The Brown Alumni Association established the William Rogers Award in 1984 to recognize an outstanding alumna or alumnus whose service to society in general is representative of the words of the Brown Charter: living a life “of usefulness and reputation.” It recognizes important contributions to humankind made by Brown alumni anywhere in the world.

Roger Williams was the first Rhode Islander. In a neat bit of symmetry, William Rogers was the first Brunonian, enrolling in 1765.

Rogers was the only student attending the new college for the first nine months, and when he graduated with six other men in 1769, he gave the first Commencement oration. In 1790 Rogers became president of oratory and belles-lettres at the University of Pennsylvania, a position he held until 1811. He served as vice president of the Society for Gradual Abolition of Slavery, and in 1797 he was vice president of the Philadelphia Society for Alleviating the Miseries of Public Prisons. He died on April 7, 1824.




2019 Recipient

Spencer R. Crew '71, P'00, P'04

By creating innovative and inclusive exhibitions and public programs, Spencer Crew has dedicated his long career to making history accessible to the general public. His groundbreaking work “Field to Factory: Afro-American Migration 1915–1940,” which was on exhibit at the Smithsonian for nearly 20 years, generated a national discussion about migration, race, and the curation of historical exhibitions. He also co-curated “The American Presidency: A Glorious Burden” which is one of the Smithsonian’s most popular exhibitions.

Crew is an active member of the academic and cultural communities, serving on many boards that work to spark the public’s interest in history. He is a past chair of the National Council for History Education and serves on the Board of the National Trust for Historic Preservation as well as the Nominating Board of the Organization of American Historians. Crew has been selected to The Organization of American Historians' Distinguished Lectureship Program, a speakers bureau dedicated to American history and speaking to diverse audiences across the country. He currently serves as the interim director of the Smithsonian’s National Museum of African American History and Culture.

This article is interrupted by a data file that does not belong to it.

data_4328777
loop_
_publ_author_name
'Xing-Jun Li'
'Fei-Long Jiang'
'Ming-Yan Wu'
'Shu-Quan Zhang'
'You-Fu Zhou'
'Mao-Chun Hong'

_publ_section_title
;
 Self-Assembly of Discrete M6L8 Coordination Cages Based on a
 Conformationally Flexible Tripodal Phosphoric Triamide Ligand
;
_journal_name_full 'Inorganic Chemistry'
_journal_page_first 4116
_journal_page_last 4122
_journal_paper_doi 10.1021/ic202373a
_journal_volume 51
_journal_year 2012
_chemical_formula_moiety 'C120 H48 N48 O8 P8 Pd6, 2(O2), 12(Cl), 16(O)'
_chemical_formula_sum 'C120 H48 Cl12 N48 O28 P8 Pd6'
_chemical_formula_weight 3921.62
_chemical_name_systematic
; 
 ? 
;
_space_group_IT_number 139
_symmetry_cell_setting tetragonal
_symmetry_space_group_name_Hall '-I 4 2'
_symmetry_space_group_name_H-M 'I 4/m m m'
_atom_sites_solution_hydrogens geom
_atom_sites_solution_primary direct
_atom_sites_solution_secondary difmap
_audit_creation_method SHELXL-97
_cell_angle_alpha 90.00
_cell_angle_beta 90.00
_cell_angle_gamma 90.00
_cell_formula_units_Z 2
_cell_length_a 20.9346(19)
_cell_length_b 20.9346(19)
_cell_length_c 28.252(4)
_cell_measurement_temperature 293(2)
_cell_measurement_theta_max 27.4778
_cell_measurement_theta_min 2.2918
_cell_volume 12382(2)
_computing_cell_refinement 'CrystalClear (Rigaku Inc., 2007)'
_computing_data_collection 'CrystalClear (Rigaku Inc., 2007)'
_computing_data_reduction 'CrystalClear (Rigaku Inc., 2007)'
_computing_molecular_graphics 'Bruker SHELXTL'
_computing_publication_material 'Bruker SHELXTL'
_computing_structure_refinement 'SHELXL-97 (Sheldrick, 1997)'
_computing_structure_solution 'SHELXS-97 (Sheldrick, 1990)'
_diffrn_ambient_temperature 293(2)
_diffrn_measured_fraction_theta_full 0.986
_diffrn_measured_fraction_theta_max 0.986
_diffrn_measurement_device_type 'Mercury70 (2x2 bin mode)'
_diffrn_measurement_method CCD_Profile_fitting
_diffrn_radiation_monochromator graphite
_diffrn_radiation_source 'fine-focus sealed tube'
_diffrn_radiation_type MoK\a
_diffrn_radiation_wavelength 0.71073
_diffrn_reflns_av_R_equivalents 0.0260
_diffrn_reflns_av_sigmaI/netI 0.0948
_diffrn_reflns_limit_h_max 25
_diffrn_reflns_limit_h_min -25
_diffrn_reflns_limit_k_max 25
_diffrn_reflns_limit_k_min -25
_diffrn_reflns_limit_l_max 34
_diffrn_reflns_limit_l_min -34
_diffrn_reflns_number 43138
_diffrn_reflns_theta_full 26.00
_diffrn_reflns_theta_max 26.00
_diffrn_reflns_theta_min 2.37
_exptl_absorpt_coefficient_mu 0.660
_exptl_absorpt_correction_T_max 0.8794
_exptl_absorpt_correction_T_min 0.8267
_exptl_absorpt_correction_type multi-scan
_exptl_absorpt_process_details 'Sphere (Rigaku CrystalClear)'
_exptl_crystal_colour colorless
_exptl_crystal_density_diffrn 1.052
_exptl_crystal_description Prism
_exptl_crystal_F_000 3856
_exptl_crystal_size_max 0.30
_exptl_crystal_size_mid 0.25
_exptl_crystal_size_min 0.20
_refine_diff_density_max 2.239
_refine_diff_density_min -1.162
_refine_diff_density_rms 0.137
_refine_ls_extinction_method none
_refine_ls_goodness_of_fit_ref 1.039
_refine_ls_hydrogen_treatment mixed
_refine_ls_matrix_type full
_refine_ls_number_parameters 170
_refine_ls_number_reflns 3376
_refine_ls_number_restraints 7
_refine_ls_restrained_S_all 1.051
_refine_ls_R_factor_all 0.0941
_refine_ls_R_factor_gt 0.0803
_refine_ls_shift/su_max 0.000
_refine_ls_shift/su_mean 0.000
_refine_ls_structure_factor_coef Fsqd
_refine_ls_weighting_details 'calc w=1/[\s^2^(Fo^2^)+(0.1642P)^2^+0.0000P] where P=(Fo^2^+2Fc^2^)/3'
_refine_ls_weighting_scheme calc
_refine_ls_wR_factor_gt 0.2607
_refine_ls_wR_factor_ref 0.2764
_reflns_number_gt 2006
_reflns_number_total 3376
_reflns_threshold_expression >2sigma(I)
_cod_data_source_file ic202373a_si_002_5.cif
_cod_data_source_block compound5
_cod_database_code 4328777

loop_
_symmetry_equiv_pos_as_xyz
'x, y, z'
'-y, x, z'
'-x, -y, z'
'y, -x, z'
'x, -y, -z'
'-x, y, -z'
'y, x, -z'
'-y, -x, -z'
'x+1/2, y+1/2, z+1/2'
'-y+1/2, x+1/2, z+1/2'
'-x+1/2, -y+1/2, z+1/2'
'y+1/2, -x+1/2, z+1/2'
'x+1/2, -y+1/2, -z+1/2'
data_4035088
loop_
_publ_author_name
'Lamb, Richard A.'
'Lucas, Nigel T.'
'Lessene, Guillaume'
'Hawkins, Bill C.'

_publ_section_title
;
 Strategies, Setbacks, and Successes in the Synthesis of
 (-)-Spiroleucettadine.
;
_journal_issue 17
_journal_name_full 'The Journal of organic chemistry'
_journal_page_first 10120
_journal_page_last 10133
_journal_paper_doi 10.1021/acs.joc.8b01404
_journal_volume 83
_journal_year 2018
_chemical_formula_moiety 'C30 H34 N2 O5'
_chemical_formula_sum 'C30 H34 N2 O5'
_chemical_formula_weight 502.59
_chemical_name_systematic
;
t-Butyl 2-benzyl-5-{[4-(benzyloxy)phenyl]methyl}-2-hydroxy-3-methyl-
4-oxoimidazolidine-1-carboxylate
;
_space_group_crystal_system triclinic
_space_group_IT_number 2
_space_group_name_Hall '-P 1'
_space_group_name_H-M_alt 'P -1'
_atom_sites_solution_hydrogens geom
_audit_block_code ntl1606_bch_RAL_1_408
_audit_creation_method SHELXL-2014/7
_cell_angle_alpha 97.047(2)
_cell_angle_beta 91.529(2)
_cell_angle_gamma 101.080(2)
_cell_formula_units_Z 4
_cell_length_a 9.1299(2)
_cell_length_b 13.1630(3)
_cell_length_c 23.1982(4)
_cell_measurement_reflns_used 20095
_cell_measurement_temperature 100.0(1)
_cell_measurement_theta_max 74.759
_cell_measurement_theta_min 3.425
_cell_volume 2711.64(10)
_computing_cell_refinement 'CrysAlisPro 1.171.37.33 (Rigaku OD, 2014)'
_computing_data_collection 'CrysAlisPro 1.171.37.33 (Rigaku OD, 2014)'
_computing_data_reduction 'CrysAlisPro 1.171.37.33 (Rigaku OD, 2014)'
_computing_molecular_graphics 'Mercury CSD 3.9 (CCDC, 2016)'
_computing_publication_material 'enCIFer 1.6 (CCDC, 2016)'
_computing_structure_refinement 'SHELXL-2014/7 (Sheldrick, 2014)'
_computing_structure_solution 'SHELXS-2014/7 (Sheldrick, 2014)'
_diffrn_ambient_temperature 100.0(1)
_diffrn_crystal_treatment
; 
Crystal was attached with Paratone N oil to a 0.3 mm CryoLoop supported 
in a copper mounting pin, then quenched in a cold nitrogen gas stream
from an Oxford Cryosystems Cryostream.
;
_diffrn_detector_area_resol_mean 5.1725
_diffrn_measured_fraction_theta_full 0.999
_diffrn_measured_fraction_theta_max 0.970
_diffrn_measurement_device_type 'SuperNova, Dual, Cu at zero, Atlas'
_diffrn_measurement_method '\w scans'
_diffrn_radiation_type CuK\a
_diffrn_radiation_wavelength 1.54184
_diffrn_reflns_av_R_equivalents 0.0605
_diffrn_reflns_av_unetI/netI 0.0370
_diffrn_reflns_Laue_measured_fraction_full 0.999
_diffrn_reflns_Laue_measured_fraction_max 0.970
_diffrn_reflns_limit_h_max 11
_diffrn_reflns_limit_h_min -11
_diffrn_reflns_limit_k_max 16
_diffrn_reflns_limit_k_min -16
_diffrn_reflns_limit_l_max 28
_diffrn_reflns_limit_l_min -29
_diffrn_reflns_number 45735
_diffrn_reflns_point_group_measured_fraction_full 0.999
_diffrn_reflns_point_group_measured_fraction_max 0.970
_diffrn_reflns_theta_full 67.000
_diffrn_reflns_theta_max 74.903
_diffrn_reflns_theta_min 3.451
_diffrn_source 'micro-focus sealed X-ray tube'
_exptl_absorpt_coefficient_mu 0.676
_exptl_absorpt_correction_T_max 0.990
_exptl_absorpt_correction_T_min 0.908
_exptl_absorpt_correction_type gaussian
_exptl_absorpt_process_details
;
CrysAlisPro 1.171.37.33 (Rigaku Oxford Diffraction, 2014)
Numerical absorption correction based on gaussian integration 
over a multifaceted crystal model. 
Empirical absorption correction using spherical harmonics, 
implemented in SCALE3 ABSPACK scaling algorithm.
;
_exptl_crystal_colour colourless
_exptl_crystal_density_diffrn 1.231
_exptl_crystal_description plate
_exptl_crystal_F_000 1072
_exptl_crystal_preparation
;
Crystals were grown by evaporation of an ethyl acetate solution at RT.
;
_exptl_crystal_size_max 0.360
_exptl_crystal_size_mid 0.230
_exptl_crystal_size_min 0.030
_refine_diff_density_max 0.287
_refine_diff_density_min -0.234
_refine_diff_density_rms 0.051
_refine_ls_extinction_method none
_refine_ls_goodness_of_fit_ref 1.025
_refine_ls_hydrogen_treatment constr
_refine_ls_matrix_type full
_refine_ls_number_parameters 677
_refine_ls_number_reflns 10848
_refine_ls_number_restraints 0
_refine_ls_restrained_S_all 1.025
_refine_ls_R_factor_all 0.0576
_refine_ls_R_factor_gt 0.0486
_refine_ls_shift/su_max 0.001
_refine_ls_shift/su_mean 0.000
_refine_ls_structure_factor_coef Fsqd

A past president of the Brown Alumni Association and two-term trustee, Crew has been a longtime volunteer for the University and currently serves on the Slavery & Justice Advisory Board.

2018 Recipient

Maggie Hassan ’80, P’15
United States Senator

The second woman in American history to be elected both Governor and United States Senator, Maggie Hassan was first drawn to public service as an advocate fighting to ensure that children like her son Ben, who experiences severe disabilities, would be fully included in their communities and have the same opportunities as other children.

Today, as a member of several Senate committees, Senator Hassan continues her quest to help students and families. She works across party lines to solve problems in order to expand middle-class opportunity, support small businesses, and keep America safe, secure, and free. By working to make college more affordable, by expanding access to job training, by helping innovative businesses grow, and by combatting the prevalent heroin, fentanyl, and opioid crisis, she hopes to build a more inclusive economic future in which all people who work hard can get ahead and stay ahead.

Hassan holds a Bachelor of Arts degree in history from Brown and a Juris Doctor from Northeastern University.


2017 Recipient

Lauren J. Asher ’87
Nonprofit leader

A nationally recognized nonprofit leader, policy expert, and advocate for college access, affordability, and success, Lauren Asher’s career has focused on lowering barriers to equity and opportunity. She is a former president of The Institute for College Access & Success (TICAS), a high-impact research and policy nonprofit working to improve student aid and reduce the burden of student debt. While at TICAS, Asher developed the policy model and spearheaded the movement for what became the first widely available income-based student loan repayment plan (IBR) for federal student loans. In 2007, President George W. Bush signed IBR into law as part of the College Cost Reduction & Access Act.